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Panda Porn and Other Desperate Measures to Get Rare Species to Mate

When you're one of the last of your species, scientists go to great lengths.

On the verge of extinction, mating prospects are bleak.

For species whose populations have plummeted, scientists have gone to great lengths to find animals a match. And to help low populations rebound, some scientists have devised unconventional methods.

"When a species is reduced to a population in single digits, the prospects for its continued survival are bleak but not zero," says Trond Larsen from Conservation International.

With the odds stacked against them, conservationists have been known to go the extra mile to keep a species from vanishing forever. The following are just a few examples.

A Dating Profile for Romeo

Romeo is a Sehuencas frog in Bolivia. Earlier this week, scientists at Bolivia's Cochabamba Natural History Museum created a match.com profile for the frog.

Romeo isn't looking for one special someone, he's looking for any sort of someone that's a Sehuencas frog like him. As the last known member of his species, scientists worry that he could soon face extinction.

"...not to start this off super heavy or anything, but I'm literally the last of my species," the profile begins.

Partnering with Global Wildlife Conservation, the museum is hoping to raise enough money to send biologists into the field to search for a mate. Since Romeo was first taken into captivity 10 years ago, another frog like him has yet to be found.

Sperm Donor for the Yangtzes

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A male Yangtze giant softshell turtle, Rafetus swinhoei, at the Suzhou Zoo in China.


There used to be many Yangtze turtles (also known as red river turtles). But their habitat has been subjected to rapid industrialization, and now only three exist in the worldโ€”that scientists know of.

A team of scientists from the Wildlife Conservation Society, in partnership with the National Geographic Society, are searching in southwestern China's Yunnan Province for signs of wild Yangtze turtles. Based on conversation with locals, scientists estimate one or two may be out there.

If an additional turtle is found, scientists are hoping to try to mate it with the other known individuals. To date, captive breeding efforts have not been successful.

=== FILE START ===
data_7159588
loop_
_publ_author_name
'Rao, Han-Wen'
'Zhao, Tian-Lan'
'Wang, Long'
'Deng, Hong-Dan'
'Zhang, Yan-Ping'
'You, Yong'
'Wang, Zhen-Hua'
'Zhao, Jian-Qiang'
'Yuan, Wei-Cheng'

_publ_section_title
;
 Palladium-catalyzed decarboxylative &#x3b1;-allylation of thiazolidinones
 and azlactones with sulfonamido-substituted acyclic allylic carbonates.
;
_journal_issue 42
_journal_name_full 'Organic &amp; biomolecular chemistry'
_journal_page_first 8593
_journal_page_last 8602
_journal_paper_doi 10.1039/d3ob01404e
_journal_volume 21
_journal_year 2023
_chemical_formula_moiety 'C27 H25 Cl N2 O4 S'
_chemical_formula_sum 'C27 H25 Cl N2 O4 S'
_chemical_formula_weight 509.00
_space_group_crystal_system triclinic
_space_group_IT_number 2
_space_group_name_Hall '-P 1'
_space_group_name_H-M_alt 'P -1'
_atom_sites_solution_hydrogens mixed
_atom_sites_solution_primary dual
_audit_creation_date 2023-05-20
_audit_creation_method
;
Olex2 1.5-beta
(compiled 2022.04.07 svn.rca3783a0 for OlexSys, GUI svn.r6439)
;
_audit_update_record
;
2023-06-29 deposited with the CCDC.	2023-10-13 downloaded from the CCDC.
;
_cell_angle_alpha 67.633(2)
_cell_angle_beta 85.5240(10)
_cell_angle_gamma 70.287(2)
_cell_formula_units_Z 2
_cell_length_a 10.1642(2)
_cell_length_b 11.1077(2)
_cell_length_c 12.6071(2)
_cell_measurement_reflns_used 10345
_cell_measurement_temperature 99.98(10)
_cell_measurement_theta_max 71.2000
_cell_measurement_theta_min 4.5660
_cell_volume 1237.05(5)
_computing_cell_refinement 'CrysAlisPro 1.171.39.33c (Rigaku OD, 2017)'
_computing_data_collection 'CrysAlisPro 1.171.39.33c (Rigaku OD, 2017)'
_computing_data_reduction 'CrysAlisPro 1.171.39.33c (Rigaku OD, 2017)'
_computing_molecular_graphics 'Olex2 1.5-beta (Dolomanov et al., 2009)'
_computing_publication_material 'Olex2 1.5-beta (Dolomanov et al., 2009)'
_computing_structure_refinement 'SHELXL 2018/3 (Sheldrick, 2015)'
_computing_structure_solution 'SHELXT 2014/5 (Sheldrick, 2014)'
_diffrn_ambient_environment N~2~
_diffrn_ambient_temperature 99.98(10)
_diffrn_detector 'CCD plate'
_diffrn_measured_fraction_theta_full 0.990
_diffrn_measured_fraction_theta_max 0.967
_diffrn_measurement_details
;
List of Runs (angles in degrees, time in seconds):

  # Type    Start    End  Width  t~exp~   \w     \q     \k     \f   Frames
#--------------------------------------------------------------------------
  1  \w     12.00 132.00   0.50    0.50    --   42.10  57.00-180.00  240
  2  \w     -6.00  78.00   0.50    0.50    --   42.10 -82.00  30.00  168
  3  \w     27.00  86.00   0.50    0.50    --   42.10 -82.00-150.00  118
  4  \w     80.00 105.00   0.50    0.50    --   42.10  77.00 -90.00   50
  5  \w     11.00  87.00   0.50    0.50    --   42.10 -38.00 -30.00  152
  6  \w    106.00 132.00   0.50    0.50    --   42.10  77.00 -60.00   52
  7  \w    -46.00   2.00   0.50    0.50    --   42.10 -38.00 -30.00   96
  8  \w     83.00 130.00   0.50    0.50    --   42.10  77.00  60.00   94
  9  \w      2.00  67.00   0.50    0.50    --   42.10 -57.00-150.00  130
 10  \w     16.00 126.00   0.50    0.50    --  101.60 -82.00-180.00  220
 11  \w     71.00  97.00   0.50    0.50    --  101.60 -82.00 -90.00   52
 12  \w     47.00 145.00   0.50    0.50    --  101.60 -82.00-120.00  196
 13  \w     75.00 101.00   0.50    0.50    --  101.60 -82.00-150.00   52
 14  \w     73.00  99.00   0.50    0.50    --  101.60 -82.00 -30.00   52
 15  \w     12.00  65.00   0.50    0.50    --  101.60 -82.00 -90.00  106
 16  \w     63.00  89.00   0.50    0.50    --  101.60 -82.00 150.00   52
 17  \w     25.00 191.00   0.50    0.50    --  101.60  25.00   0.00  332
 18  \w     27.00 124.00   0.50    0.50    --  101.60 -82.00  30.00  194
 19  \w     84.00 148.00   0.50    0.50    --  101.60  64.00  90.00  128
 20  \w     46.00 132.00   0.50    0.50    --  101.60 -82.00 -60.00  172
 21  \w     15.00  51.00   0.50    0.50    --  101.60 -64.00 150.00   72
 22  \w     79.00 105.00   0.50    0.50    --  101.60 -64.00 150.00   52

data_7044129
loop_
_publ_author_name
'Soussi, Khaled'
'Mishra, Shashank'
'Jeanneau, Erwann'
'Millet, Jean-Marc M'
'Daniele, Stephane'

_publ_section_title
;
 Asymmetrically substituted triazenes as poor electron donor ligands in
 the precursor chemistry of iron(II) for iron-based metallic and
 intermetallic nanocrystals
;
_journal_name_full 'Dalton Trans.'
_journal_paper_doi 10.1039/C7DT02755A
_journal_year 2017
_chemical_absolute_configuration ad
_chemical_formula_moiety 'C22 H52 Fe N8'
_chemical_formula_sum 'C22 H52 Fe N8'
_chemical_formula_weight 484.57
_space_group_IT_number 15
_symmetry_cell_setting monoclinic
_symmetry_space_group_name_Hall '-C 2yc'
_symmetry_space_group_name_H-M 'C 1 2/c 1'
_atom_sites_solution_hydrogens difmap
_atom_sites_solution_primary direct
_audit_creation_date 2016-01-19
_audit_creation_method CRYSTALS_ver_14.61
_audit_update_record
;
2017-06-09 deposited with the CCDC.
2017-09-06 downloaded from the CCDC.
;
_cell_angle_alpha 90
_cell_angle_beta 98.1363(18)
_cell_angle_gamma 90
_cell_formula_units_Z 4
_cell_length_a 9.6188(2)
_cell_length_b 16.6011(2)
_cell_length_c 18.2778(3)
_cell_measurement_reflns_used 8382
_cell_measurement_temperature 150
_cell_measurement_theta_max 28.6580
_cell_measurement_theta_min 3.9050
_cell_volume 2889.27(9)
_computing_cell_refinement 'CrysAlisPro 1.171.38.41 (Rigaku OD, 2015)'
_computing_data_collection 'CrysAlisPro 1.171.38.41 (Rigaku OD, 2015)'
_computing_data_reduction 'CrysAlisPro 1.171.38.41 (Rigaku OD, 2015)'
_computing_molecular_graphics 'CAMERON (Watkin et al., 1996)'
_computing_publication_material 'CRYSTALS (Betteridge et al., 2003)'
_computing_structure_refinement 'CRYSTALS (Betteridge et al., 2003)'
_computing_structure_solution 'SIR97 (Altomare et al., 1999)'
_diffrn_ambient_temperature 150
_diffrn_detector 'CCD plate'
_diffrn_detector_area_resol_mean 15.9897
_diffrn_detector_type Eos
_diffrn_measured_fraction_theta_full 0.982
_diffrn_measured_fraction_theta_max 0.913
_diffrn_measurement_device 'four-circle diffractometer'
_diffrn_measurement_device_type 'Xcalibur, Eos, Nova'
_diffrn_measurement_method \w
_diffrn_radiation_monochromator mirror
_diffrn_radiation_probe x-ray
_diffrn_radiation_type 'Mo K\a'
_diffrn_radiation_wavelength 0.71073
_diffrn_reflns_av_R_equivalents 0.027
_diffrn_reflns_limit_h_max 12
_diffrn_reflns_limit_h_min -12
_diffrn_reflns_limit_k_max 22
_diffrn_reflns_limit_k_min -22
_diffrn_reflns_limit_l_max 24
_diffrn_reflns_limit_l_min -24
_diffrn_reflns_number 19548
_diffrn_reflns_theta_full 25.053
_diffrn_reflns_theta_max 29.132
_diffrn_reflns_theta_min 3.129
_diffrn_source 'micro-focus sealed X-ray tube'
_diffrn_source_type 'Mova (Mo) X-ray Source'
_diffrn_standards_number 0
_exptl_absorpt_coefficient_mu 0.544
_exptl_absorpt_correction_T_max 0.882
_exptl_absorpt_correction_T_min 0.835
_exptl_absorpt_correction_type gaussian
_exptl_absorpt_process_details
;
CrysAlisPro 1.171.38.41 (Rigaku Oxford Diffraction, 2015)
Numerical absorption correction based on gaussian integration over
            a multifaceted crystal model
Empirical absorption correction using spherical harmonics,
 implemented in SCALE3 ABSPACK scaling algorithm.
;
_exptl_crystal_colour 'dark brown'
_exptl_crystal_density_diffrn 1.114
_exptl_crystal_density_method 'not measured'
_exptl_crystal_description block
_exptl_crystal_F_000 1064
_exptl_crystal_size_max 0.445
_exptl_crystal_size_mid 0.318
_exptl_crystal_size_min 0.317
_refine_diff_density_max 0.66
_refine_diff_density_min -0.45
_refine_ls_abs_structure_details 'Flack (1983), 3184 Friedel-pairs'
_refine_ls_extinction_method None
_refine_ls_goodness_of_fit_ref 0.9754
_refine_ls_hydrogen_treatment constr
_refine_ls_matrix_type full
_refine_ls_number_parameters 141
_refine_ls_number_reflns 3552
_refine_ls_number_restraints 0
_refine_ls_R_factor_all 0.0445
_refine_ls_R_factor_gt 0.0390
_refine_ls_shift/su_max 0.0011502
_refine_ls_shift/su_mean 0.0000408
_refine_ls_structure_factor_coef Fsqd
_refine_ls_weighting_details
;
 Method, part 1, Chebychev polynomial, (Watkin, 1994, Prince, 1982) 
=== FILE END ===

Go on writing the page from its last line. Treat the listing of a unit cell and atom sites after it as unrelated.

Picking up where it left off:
Pandas Get a Romantic Boost

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An endangered giant panda, Ailuropoda melanoleuca, at Zoo Atlanta.


Overall, giant pandas have been a conservation success story. The species, once facing certain extinction, has made a slow but steady comeback.

But unlike some species that just need to be put in the same room together, pandas take a little more coaxing.

In 2006, zoos in Taiwan made headlines for showing the animals "panda porn." The zoo was having trouble getting their two pandas to make moves, and they hoped the mating videos would effectively serve as an instruction manual.

In fact, scientists have long had trouble getting pandas to mate when one or both partners are inexperienced. Artificial insemination is sometimes used when a pair fails to mate on their own.

The Last Resort for Northern White Rhinos

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A critically endangered Northern white rhinoceros, Ceratotherium simum cottoni, at the Dvur Kralove Zoo in the Czech Republic.


Northern white rhinos, a subspecies with only three left in its population, would require nothing short of a miracle to be saved from extinction.

The trio, two females and a male, are watched 24/7 by armed guards, who make sure they don't succumb to poachers at their home in the Ol Pejeta Conservancy in Kenya.

Last November, a tweet went viral that showed Sudan, the male, lying on the ground. The tweet came from biologist Daniel Schneider, who underscored that Sudan was the last male of his species.

It wasn't the first time Sudan stirred public sympathy. In May of last year, Ol Pejeta partnered with Tinder to launch a campaign to raise awareness about the rhino, "the most eligible bachelor in the world."

The campaign's goal was to raise money to fund new assisted reproductive techniques.

The price to make that happen? A whopping $9 million. But scientists say they aren't ready to give up quite yet.